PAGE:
Frank Chanfrau

From Wikipedia, the free encyclopedia
Jump to: navigation, search
Frank Chanfrau, engraving.

Francis "Frank" S. Chanfrau (1824 – 2 October 1884) was an American actor and theatre manager in the 19th century. He began his career playing bit parts and doing impressions of star actors such as Edwin Forrest and of ethnic groups. In 1848, he appeared as a Bowery b'hoy named Mose in A Glance at New York. The play became a record-breaking hit, due largely to the Mose character, and Chanfrau spent most of the rest of his career playing that role. In later life, Chanfrau appeared regularly in Kit, the Arkansas Traveller and Sam. Chanfrau's wife, Henrietta Baker Chanfrau, was a well-known actress who usually performed under the name Mrs. F. S. Chanfrau.

Early life and career[edit]

Chanfrau was born to French parents in New York City; he grew up near Essex Market. As a boy, Chanfrau saw a performance by Edwin Forrest and decided to become an actor himself.[1] Various legends arose during his career to explain his later choice of roles. One, related by T. Allston Brown, claims that in his youth Chanfrau frequented a small restaurant called the Broadway House on the corner of Grand Street, where he would order a daily plate of corned beef for six pence. One day, a printer at the New York Sun named Mose Humphrey sat down by him and yelled out his order: "Look a heah! gim me a sixpenny plate ev pork and beans, and don't stop to count dem beans, d'yr heah!" Chanfrau would later adopt this persona of the Irish Bowery b'hoy and popularize it on stage.[2]

Another version, related by A. E. Costello, says that Chanfrau witnessed Mose Humphreys in a street brawl:

At the crisis of their little difficulty, when victory appeared somewhat uncertain on whose gladiatorial arm to perch, a handsome bright-eyed lad of twelve ran quickly out of Alvord's hat store, in which he had acted as clerk, and nimbly mounting an awning-post, shouted down to one of the combatants, who had just then pressed his antagonist backward over the tongue of 40's engine, and was pounding him very industriously, "Give it to him, Hen; Julia is looking at you from the window! Don't choke him; give him a chance to holler enough!" This nimble and encouraging youngster was Frank Chanfrau; and Mose Humphreys, who presently chorussed Frank's advice with a hearty acknowledgment of defeat, was to suggest to the then comedian in embryo a type of character which won him a double fortune and an enduring fame.[3]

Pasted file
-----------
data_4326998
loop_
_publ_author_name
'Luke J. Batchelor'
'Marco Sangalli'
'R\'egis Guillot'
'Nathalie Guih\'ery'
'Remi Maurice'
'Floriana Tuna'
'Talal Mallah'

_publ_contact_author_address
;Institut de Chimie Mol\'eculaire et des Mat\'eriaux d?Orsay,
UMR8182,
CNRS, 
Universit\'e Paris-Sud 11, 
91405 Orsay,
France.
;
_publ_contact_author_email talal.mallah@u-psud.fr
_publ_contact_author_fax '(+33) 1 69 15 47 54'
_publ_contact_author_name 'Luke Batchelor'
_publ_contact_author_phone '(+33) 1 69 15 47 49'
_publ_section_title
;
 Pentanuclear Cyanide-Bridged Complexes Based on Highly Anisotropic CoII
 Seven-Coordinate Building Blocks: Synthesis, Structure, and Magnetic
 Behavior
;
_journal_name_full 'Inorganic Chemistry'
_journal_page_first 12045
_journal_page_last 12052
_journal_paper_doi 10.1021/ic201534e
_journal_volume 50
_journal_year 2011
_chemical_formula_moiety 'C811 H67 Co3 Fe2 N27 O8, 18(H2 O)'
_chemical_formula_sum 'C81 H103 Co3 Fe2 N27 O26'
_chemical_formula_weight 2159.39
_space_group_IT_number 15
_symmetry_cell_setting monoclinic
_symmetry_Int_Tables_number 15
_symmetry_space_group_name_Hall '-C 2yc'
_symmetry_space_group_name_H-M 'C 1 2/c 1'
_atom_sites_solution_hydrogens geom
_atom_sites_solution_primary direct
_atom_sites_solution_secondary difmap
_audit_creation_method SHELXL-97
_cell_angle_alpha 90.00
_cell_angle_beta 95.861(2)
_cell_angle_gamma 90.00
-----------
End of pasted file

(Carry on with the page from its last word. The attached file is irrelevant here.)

Whatever the ultimate source of his fireboy impression, Chanfrau was a gifted impersonator from a young age. He took the stage as a young man doing an impersonation of Forrest and a string of minor roles while touring from theatre to theatre with various companies. Brown says that he "played every dialect known to the stage, excepe the Welsh."[4] Chanfrau became a member of the house company at Mitchell's Olympic Theatre in 1848. There, a friend and playwright named Benjamin A. Baker wrote A Glance at New York. The play is a collection of jokes, short skits, songs, and other scenes centered on a country bumpkin from Connecticut who is guided through New York by Chanfrau's fireboy character. The two proposed it to Mitchell, the theatre manager, but he rejected it.

Chanfrau as Mose[edit]

Chanfrau as Mose

In 1848, Baker had a benefit at Mitchell's Olympic and asked Chanfrau to do his part from A Glance at New York in the afterpiece. Brown relates that "Mitchell used to tell how he went on the stage that night just before the curtain was rung up, and seeing Chanfrau at the back, dressed for his part, was on the point of ordering him off, supposing he was one of the 'Centre Market loafers.'"[2] When Chanfrau took the stage, the audience greeted him with silence.

He stood there in his red shirt, with his fire coat thrown over his arm, the stovepipe hat — better known as a "plug" — drawn down over one eye, his trousers tucked into his boots, a stump of a cigar pointing up from his lips to his eye, the soap locks plastered flat on his temples, and his jaw protruded into a half-beastly, half-human expression of contemptuous ferocity. For a moment the audience eyed him in silence; not a hand or foot gave him welcome. Taking the cigar stump from his mouth and turning half-way round to spit, he said:

"I ain't a goin' to run wid dat mercheen no more!"

Instantly there arose such a yell or recognition as had never been heard in the little house before. Pit and galleries joined in the outcry. It was renewed several times, and Mose was compelled to stand, shifting his coat from one arm to the other, and bowing and waiting. Every man, woman, and child recognized in the character all the distinctive external characteristics of the class.[2]